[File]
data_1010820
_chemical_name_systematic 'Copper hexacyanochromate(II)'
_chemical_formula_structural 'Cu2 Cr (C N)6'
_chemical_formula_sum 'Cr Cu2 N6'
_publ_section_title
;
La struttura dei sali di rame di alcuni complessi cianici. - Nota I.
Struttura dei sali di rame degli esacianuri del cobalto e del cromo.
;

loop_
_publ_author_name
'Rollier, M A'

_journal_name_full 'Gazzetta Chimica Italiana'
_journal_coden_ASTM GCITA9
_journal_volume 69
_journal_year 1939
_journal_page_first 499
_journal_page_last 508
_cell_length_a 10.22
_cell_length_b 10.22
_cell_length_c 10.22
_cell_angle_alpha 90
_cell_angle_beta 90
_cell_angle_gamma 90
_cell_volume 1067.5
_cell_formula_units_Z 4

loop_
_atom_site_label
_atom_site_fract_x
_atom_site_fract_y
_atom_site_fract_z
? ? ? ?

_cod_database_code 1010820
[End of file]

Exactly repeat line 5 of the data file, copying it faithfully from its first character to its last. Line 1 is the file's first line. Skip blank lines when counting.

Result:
_publ_section_title